Everybody who can will be coming to the Emerson Book Fair on November 9. Since everyone loves picture books, let me suggest a few of the best that I have read recently.
Be sure to add your favorites by posting a comment.
New Clothes for the New Year by Hyun-Joo Bae is a book that I first admired for its beautiful illustrations and simple story. It tells of a little Korean girl getting dressed for New Year celebrations. Each part of her traditional clothing explained as she puts it on. The story took on new meaning when first grader Isabel’s mother told me that Isabel had an almost identical outfit sent to her from grandparents in Korea. Alas, the outfit is too small for Isabel.
Daft Bat by Jeanne Willis is designed to help people learn to look at things from varying perspectives. Bat is hanging upside down from a tree so he sees things differently from the animals standing on the ground. It takes wise old owl to ask the right questions to convince everyone that bat is not a bit batty.
Louise, the Adventures of a Chicken by Kate DiCamillo is a picture book with chapters. Each chapter takes Louise on a new adventure. The illustrations give more character than one would imagine possible for even as bold and inquisitive chicken as Louise.
Little Beauty by Anthony Browne, like everything else by Browne, has its charm multiplied by his wonderful artwork. A big, burly gorilla who has been taught sign language is given a tiny, fragile kitten. There is love at first sight between them but also a stern warning from the keeper that nothing must harm the kitten. The surprise ending is perfect.
Yoko Writes Her Name by Rosemary Wells finds the little Japanese kitten of other Yoko stories facing some teasing in her American kindergarten. Yoko can read, but only in Japanese. She writes beautiful Japanese characters but struggles with the English alphabet. As with the other books, the illustrations are lush and appealing. The ending is a bit simplistic, perhaps, but will appeal to everyone who has grown to love Yoko.
A Roomful of Questions by Tracy Gallup is truly a picture book for all ages. This Ann Arbor author and artist has created intricate and intriguing black and white illustrations to pair with simple, yet often profound and complex, questions. The entire family will enjoy discussing this charming little book.
Chester and Chester’s Back by Melanie Watt offers a story written by a human and then boldly re-written (in bright red marker) by her cat. This give and take creates a couple of amusing stories on top of each other right up to the clever resolution of the argument.
Lazy Little Loafers by Susan Orlean is written in the voice of a young girl who obviously has observed babies for some time. She wonders how come babies never have to do any work. Her pondering is apt and reasonable and quite amusing to the reader. She ultimately reaches the only possible and supremely logical conclusion.
Butterflies in My Stomach and Other School Hazards by Serge Bloch is a simply wonderful and wonderfully simple way to learn about idioms. Each page accompanies a one line idiom with a simple black and white illustration and a splash of color. There is an actual story line here, too, as narrator deals with first-day-of-school jitters.
Madam President by Lane Smith deftly includes political insight and a strong dose of humor. A young girl imagines her entire life as if she were president. This means that her acts are all official acts. Her every word is a press conference. She proves to be a president that is lovable and over-bearing at the same time. Sound like any people you know?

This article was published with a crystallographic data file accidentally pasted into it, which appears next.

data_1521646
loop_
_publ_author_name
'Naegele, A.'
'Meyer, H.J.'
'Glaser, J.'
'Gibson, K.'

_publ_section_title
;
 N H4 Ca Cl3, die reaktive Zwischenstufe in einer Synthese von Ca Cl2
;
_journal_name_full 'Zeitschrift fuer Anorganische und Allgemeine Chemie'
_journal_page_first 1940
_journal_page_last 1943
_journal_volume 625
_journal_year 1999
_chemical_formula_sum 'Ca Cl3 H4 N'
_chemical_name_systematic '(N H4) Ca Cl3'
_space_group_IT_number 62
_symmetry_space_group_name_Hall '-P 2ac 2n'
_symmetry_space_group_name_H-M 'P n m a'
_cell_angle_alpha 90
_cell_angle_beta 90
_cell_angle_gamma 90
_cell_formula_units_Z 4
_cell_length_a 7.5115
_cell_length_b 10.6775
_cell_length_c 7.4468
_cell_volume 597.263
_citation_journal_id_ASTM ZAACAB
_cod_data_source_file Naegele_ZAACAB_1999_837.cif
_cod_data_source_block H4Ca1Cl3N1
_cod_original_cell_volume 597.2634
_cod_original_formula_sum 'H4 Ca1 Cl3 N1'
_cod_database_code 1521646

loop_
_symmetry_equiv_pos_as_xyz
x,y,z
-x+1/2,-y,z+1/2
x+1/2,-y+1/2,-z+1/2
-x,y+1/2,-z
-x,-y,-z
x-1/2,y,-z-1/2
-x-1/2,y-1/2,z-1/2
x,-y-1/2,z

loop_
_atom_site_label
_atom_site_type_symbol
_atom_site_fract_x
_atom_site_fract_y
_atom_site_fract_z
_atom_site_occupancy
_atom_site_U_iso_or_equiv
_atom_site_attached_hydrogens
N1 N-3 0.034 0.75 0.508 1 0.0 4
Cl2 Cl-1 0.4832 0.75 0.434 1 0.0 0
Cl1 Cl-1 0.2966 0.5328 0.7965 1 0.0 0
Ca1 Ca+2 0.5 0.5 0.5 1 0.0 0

Two Bobbies: A True Story of Hurricane Katrina, Friendship, and Survival by Kirby Larson features a cat and dog who were abandoned when humans fled New Orleans in the wake of Hurricane Katrina. They somehow found each other and supported each other until rescued by humans many weeks later. The story is even more moving when we realize that one of them is blind and that the story is absolutely true. Thank goodness for a happy ending.
Starlight Goes to Town by Harry Allard puts the spotlight on a chicken who dreams of movie fame. The story follows her successes and many foibles as she follows that dream. The pictures are funky fun and add much to the story.
Thump, Quack, Moo by Doreen Cronin is the latest adventure of the farm animals who typed in Click, Clack, Moo, a book that now has almost reached classic status. In this case the farmer is trying to create a super-special corn maze. Duck has other ideas. My favorite in this series is the first or last year’s Dooby, Dooby Moo. Don’t miss the “Diary” series by this same author. You will never look at a worm or a fly or a spider the same way again.
How to Heal a Broken Wing by Bob Graham has the perfect pictures for this gentle story of a little boy who finds a bird with a broken wing lying on the sidewalk. His understanding parents help him take it home and care for it. Much of the story is wordless making it even better for discussion and quiet appreciation.
John Patrick Norman McHennessy: The Boy Who Was Always Late by John Burningham offers a young man walking down "the road to learn” a variety of unexpected reasons for being late. His strict and crotchety teacher gives increasingly unreasonable punishments but the boy keeps heading back. The one day that John Patrick Norman McHennessy is not late leads to a very satisfying ending. John Burningham is a treasured author/illustrator. Look for his Mr. Gumpy’s Outing and Mr. Gumpy’s Motor Car for other pleasant adventures.
Beware of the Frog by William Bee has almost psychedelic illustrations, wild and strange characters, a sweet little old lady and her guard frog. Best of all, it has a surprise ending that will leave you chuckling. Be sure to read the cover flap to see just how interesting William Bee must be.